Review by David Baldwin
For as far back as I can remember, I have had Sundance Film Festival FOMO. Going to Cannes will likely remain a pipe dream for the foreseeable future, but the prospect of going to Sundance is much more attainable — just a matter of the stars lining up in just the right pattern (and my wife granting me permission to skip her birthday to spend a week in Utah). Until both of those things happen or Hell freezes over, I will continue to sit by idly paying attention to all of the buzz coming out of the festival every January and make a mental list of all my must-see films.
Extremely Wicked, Shockingly Evil and Vile was one of those films and was one I assumed I would have to wait until the Fall to see at TIFF. Thankfully, the film showed up a whole lot earlier. The buzz has remained high ever since the January premiere and I have heard and read the word “Oscar” being thrown around in a completely serious way. And when that happens, it can go one of two ways: it can be warranted or absolutely preposterous. And despite the lengthy and obnoxious title, I hoped it was the former and not the latter on this one.
Based on true events, Extremely Wicked, Shockingly Evil and Vile tells the story of Liz Kendall (Lily Collins) and her boyfriend Ted Bundy (Zac Efron). She is a single mother with a young daughter when we first meet her, and he is the lovely young man she is instantly smitten with. They fall in love and spend a few years together — until Ted is arrested on a traffic violation. But the police suspect he might be involved with an assault in another state as well as some rather ghastly murders. Ted swears he is innocent, but as time goes on, Liz is not quite sure.
Despite the macabre content and frankly outrageous timeline of events (which is much too crazy to be fabricated), Director Joe Berlinger has crafted a riveting picture of a truly heinous individual. From the moment the film starts right until its ending, Berlinger digs in deep to show how someone like Bundy could have gone undetected for so long. And while his choice of barely depicting the crimes on screen is respectful, tasteful and fairly surprising (he uses archived news footage to tell us what happened instead), it only helps to hammer home this very point. We know not to empathize with this monster early on, but by telling the film through Liz’s eyes, the film has a way of toying with your emotions and that feeling only gets more pronounced and upsetting with each passing moment.
Where Berlinger stumbles — beyond his frustrating desire to over-saturate the colours in every single scene — is the film’s second half, where it stops focusing on Liz’s experiences and starts putting more emphasis on the trial that puts Bundy on the path to death row. Berlinger’s experiences as a documentarian make for some fascinating storytelling (his only other narrative feature is the long forgotten Book of Shadows: Blair Witch 2), but he is a bit too clinically precise in what he depicts on screen here. These courtroom scenes lack the edge of everything that comes before and seem better suited as part of his popular Conversations with a Killer: The Ted Bundy Tapes Netflix series. I admire his striving for authenticity, but it really messes with the film’s momentum and the crux of what the film is really about. We do not care about Bundy defending himself in the courtroom, we care about the farce he created and the lies he kept maintaining right until the very end. These elements are there, but they take far too much of a backseat in favour of real life recreations.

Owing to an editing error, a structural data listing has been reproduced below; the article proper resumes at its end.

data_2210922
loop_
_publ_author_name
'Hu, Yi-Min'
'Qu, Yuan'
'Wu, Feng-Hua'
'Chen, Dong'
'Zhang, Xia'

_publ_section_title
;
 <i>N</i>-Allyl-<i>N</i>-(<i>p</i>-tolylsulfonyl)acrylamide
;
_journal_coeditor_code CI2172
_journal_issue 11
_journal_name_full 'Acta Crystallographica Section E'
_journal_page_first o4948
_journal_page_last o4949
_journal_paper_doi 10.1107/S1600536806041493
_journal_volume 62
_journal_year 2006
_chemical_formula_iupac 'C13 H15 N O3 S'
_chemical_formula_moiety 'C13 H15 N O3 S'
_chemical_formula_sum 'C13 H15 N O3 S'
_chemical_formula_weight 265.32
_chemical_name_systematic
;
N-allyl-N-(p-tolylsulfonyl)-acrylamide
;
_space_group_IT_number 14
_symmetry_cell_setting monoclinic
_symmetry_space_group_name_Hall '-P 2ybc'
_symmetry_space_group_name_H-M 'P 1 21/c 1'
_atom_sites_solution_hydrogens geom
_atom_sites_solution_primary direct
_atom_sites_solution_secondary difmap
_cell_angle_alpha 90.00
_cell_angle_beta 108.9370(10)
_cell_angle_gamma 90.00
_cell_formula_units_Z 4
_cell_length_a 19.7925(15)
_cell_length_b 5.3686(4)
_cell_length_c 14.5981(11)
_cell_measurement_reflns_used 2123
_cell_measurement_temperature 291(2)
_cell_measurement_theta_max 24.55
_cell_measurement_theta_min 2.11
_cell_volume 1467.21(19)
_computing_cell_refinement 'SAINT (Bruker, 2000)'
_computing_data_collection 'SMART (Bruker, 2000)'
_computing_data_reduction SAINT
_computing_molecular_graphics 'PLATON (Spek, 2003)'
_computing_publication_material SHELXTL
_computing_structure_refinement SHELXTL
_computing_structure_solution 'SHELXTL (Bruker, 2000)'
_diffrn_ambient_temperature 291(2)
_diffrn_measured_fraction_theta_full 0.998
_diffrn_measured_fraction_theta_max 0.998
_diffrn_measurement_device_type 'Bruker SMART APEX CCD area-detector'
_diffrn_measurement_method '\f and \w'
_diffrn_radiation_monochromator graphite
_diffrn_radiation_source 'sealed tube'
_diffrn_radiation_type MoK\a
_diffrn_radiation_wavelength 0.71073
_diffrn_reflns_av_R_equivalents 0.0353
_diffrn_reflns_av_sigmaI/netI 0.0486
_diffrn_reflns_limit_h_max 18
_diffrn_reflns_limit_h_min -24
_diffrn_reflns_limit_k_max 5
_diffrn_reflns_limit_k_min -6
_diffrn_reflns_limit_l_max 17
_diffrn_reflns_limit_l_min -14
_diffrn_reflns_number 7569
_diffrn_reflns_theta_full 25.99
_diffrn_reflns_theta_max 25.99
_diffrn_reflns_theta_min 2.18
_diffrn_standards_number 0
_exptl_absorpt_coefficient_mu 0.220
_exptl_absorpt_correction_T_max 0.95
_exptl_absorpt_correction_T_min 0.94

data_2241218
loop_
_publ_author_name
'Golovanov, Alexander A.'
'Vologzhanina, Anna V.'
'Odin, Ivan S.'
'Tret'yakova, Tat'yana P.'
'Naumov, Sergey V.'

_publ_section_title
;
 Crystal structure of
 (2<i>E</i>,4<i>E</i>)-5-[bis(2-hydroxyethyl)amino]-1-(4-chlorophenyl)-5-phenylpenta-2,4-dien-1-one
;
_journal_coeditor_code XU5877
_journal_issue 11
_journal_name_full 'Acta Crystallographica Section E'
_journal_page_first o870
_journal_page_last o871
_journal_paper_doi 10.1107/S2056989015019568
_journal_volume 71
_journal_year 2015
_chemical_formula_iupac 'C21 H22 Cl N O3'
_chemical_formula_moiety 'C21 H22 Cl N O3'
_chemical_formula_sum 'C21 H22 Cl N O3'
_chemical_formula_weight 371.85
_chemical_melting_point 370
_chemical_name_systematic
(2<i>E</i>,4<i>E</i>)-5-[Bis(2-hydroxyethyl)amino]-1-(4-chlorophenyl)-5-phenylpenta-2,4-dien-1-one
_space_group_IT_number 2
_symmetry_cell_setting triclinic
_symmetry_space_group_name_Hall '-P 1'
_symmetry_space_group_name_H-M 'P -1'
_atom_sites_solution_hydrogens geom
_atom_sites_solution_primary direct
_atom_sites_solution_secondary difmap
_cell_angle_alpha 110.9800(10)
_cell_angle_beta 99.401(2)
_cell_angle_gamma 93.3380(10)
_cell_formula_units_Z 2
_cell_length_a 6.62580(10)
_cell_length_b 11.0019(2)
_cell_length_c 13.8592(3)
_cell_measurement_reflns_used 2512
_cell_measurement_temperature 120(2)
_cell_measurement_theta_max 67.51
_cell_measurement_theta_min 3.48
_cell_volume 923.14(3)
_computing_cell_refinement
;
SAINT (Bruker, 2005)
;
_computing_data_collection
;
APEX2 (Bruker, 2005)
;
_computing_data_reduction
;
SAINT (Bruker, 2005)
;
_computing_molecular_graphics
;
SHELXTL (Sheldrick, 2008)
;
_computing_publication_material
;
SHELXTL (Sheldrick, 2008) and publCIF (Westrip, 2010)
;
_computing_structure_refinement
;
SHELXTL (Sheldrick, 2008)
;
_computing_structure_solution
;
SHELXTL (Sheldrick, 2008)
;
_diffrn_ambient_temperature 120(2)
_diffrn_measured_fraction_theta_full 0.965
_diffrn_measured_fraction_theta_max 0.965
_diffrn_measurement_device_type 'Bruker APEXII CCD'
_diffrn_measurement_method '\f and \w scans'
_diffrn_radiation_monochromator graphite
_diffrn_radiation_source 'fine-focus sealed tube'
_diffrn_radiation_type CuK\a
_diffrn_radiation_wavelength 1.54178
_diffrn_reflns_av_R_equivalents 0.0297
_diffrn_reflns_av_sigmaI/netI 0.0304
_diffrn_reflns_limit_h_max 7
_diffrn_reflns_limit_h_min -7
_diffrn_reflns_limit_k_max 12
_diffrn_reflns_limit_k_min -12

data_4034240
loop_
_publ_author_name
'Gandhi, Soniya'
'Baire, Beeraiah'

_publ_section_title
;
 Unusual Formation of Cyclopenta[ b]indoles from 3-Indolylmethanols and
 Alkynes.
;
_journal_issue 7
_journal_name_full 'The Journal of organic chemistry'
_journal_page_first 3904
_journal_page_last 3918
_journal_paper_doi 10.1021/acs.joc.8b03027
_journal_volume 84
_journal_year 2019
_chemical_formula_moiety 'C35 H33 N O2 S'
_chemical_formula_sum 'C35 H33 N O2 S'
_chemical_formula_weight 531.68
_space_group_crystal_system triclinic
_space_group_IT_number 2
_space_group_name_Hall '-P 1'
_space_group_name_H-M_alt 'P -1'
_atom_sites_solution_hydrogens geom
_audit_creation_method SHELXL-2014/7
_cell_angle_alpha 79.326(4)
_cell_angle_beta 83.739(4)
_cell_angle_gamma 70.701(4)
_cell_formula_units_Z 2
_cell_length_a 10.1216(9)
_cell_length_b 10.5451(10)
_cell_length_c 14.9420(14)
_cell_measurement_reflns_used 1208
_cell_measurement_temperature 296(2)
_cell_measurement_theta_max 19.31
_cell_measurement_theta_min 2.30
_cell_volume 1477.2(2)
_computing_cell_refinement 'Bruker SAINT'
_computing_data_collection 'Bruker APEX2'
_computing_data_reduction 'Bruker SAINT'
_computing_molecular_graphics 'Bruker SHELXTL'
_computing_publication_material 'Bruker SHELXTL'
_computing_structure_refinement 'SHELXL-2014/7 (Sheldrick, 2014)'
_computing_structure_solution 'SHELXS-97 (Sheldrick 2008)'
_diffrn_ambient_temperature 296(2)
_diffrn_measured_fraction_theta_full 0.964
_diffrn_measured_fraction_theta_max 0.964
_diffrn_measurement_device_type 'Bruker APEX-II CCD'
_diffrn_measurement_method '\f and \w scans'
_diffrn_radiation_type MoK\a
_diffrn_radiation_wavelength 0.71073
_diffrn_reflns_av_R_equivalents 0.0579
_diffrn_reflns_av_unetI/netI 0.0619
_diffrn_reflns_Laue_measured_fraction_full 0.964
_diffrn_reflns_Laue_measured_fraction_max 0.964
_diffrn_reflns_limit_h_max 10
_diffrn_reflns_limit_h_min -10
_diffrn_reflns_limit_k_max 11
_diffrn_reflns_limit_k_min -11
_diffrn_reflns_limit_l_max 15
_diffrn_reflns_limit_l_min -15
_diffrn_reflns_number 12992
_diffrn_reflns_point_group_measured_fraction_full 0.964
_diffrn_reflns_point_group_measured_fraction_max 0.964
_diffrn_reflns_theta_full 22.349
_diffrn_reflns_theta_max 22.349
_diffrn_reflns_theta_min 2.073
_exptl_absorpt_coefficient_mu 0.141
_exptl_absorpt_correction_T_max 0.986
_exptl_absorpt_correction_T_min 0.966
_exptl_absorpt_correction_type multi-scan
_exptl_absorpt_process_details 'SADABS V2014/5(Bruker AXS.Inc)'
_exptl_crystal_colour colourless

While he may have issues with his storytelling, Berlinger has put together an impressive collection of supporting actors to fill out the characters surrounding Liz and Ted including Jeffrey Donovan, Dylan Baker, Westworld‘s Angela Sarafyan, Brian Geraghty, Jim Parsons, John Malkovich, Kaya Scodelario and Haley Joel Osment (yes, the kid who probably can still see dead people). They each put in some great work, with Scodelario and Osment being the clear standouts. Collins herself is also quite excellent, really tuning into the anguish, confusion and depression her character goes through over the course of the film. She communicates an astounding amount through her facial expressions alone and the film could have only benefited from using her even more.
But the real treasure to behold is Efron’s performance as Bundy. As the hype suggested, his work here is the real deal and is easily his best work to date. He commands the screen in a way that no one else even gets the chance to do. He is captivating in every single one of his scenes and does a brilliant job communicating that knowing spark in his eyes and movements that suggests he’s hiding something. The film does Efron a disservice in the ending when it slows down and highlights some of the more nuanced elements of his performance — suggesting places where Liz should have picked up on who Ted really was. But as an audience, we do not need to be re-shown these scenes because Efron is already doing a great job of showcasing these hidden traits. But even saying that, some of the scenes that come after that are chilling to say the least. His work here is a revelation, and while I am apprehensive to say he will get recognized with an Oscar nomination, this surely will be one of the year’s best performances.
While it is not perfect and has a bit of a wordy title, Extremely Wicked, Shockingly Evil and Vile is engrossing and gripping, and is anchored by a fantastic performance from Zac Efron. And while 2007-era me would be horrified at the prospect of typing out that sentence about the kid from High School Musical, his work here truly does need to be seen to be believed.